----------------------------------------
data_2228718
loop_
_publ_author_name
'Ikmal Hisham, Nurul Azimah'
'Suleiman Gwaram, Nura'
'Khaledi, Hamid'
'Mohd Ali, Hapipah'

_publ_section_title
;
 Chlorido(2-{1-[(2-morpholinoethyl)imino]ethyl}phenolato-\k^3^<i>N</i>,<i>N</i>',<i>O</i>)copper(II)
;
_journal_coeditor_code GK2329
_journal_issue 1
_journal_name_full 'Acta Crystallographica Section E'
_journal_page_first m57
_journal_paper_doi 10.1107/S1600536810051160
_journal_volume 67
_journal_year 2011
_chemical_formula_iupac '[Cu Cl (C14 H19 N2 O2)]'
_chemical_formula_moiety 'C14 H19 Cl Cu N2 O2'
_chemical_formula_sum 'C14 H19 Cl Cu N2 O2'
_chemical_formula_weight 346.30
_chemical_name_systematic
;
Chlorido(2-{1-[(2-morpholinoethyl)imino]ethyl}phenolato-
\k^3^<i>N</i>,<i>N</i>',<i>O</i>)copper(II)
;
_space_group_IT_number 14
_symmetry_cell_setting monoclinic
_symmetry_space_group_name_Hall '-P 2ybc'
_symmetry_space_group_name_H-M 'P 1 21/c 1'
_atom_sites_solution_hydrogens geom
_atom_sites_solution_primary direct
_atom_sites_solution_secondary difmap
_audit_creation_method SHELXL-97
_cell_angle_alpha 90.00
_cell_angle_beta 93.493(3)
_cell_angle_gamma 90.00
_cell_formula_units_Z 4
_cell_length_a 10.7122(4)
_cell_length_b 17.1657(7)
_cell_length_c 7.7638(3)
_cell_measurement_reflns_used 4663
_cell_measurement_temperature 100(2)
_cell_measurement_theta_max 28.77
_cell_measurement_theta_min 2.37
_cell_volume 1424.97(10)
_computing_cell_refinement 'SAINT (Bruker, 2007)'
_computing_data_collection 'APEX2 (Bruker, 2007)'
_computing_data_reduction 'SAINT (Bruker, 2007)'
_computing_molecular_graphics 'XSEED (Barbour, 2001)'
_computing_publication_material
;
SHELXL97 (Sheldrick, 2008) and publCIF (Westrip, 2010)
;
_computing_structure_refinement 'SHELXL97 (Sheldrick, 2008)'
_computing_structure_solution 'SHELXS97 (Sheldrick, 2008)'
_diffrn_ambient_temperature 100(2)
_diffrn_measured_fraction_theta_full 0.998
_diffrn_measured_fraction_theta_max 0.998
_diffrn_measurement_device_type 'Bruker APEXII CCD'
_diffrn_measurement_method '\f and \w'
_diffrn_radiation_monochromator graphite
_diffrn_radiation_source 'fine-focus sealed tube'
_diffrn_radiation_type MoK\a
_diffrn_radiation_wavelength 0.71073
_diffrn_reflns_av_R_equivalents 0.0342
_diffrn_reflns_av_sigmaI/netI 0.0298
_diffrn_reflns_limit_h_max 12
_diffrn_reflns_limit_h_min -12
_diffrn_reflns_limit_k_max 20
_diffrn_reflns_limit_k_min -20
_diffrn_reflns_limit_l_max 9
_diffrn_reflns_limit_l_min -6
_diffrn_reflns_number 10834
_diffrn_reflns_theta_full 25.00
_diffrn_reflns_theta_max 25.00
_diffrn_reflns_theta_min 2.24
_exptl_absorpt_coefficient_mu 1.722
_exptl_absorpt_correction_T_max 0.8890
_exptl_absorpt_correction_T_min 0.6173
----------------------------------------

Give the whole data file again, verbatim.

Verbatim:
data_2228718
loop_
_publ_author_name
'Ikmal Hisham, Nurul Azimah'
'Suleiman Gwaram, Nura'
'Khaledi, Hamid'
'Mohd Ali, Hapipah'

_publ_section_title
;
 Chlorido(2-{1-[(2-morpholinoethyl)imino]ethyl}phenolato-\k^3^<i>N</i>,<i>N</i>',<i>O</i>)copper(II)
;
_journal_coeditor_code GK2329
_journal_issue 1
_journal_name_full 'Acta Crystallographica Section E'
_journal_page_first m57
_journal_paper_doi 10.1107/S1600536810051160
_journal_volume 67
_journal_year 2011
_chemical_formula_iupac '[Cu Cl (C14 H19 N2 O2)]'
_chemical_formula_moiety 'C14 H19 Cl Cu N2 O2'
_chemical_formula_sum 'C14 H19 Cl Cu N2 O2'
_chemical_formula_weight 346.30
_chemical_name_systematic
;
Chlorido(2-{1-[(2-morpholinoethyl)imino]ethyl}phenolato-
\k^3^<i>N</i>,<i>N</i>',<i>O</i>)copper(II)
;
_space_group_IT_number 14
_symmetry_cell_setting monoclinic
_symmetry_space_group_name_Hall '-P 2ybc'
_symmetry_space_group_name_H-M 'P 1 21/c 1'
_atom_sites_solution_hydrogens geom
_atom_sites_solution_primary direct
_atom_sites_solution_secondary difmap
_audit_creation_method SHELXL-97
_cell_angle_alpha 90.00
_cell_angle_beta 93.493(3)
_cell_angle_gamma 90.00
_cell_formula_units_Z 4
_cell_length_a 10.7122(4)
_cell_length_b 17.1657(7)
_cell_length_c 7.7638(3)
_cell_measurement_reflns_used 4663
_cell_measurement_temperature 100(2)
_cell_measurement_theta_max 28.77
_cell_measurement_theta_min 2.37
_cell_volume 1424.97(10)
_computing_cell_refinement 'SAINT (Bruker, 2007)'
_computing_data_collection 'APEX2 (Bruker, 2007)'
_computing_data_reduction 'SAINT (Bruker, 2007)'
_computing_molecular_graphics 'XSEED (Barbour, 2001)'
_computing_publication_material
;
SHELXL97 (Sheldrick, 2008) and publCIF (Westrip, 2010)
;
_computing_structure_refinement 'SHELXL97 (Sheldrick, 2008)'
_computing_structure_solution 'SHELXS97 (Sheldrick, 2008)'
_diffrn_ambient_temperature 100(2)
_diffrn_measured_fraction_theta_full 0.998
_diffrn_measured_fraction_theta_max 0.998
_diffrn_measurement_device_type 'Bruker APEXII CCD'
_diffrn_measurement_method '\f and \w'
_diffrn_radiation_monochromator graphite
_diffrn_radiation_source 'fine-focus sealed tube'
_diffrn_radiation_type MoK\a
_diffrn_radiation_wavelength 0.71073
_diffrn_reflns_av_R_equivalents 0.0342
_diffrn_reflns_av_sigmaI/netI 0.0298
_diffrn_reflns_limit_h_max 12
_diffrn_reflns_limit_h_min -12
_diffrn_reflns_limit_k_max 20
_diffrn_reflns_limit_k_min -20
_diffrn_reflns_limit_l_max 9
_diffrn_reflns_limit_l_min -6
_diffrn_reflns_number 10834
_diffrn_reflns_theta_full 25.00
_diffrn_reflns_theta_max 25.00
_diffrn_reflns_theta_min 2.24
_exptl_absorpt_coefficient_mu 1.722
_exptl_absorpt_correction_T_max 0.8890
_exptl_absorpt_correction_T_min 0.6173